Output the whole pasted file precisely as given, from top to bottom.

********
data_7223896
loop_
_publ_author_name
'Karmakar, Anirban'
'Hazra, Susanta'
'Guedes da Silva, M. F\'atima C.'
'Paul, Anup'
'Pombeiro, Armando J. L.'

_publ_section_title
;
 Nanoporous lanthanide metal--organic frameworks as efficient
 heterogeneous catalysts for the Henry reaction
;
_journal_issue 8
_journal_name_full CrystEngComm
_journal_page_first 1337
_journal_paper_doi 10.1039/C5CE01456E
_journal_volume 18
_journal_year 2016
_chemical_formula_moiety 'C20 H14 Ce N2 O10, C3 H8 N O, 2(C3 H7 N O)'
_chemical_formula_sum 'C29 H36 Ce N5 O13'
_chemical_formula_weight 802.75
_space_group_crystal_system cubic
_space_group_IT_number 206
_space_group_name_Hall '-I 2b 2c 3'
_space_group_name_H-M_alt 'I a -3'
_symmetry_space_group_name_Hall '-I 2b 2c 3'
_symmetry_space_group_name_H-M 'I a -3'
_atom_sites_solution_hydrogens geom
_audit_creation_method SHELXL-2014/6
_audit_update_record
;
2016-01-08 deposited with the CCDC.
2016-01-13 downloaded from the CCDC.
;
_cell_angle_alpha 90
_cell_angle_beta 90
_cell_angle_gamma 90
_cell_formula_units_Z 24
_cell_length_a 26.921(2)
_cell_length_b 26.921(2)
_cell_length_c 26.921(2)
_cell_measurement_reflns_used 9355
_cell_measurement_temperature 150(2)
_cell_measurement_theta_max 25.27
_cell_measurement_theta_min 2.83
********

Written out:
data_7223896
loop_
_publ_author_name
'Karmakar, Anirban'
'Hazra, Susanta'
'Guedes da Silva, M. F\'atima C.'
'Paul, Anup'
'Pombeiro, Armando J. L.'

_publ_section_title
;
 Nanoporous lanthanide metal--organic frameworks as efficient
 heterogeneous catalysts for the Henry reaction
;
_journal_issue 8
_journal_name_full CrystEngComm
_journal_page_first 1337
_journal_paper_doi 10.1039/C5CE01456E
_journal_volume 18
_journal_year 2016
_chemical_formula_moiety 'C20 H14 Ce N2 O10, C3 H8 N O, 2(C3 H7 N O)'
_chemical_formula_sum 'C29 H36 Ce N5 O13'
_chemical_formula_weight 802.75
_space_group_crystal_system cubic
_space_group_IT_number 206
_space_group_name_Hall '-I 2b 2c 3'
_space_group_name_H-M_alt 'I a -3'
_symmetry_space_group_name_Hall '-I 2b 2c 3'
_symmetry_space_group_name_H-M 'I a -3'
_atom_sites_solution_hydrogens geom
_audit_creation_method SHELXL-2014/6
_audit_update_record
;
2016-01-08 deposited with the CCDC.
2016-01-13 downloaded from the CCDC.
;
_cell_angle_alpha 90
_cell_angle_beta 90
_cell_angle_gamma 90
_cell_formula_units_Z 24
_cell_length_a 26.921(2)
_cell_length_b 26.921(2)
_cell_length_c 26.921(2)
_cell_measurement_reflns_used 9355
_cell_measurement_temperature 150(2)
_cell_measurement_theta_max 25.27
_cell_measurement_theta_min 2.83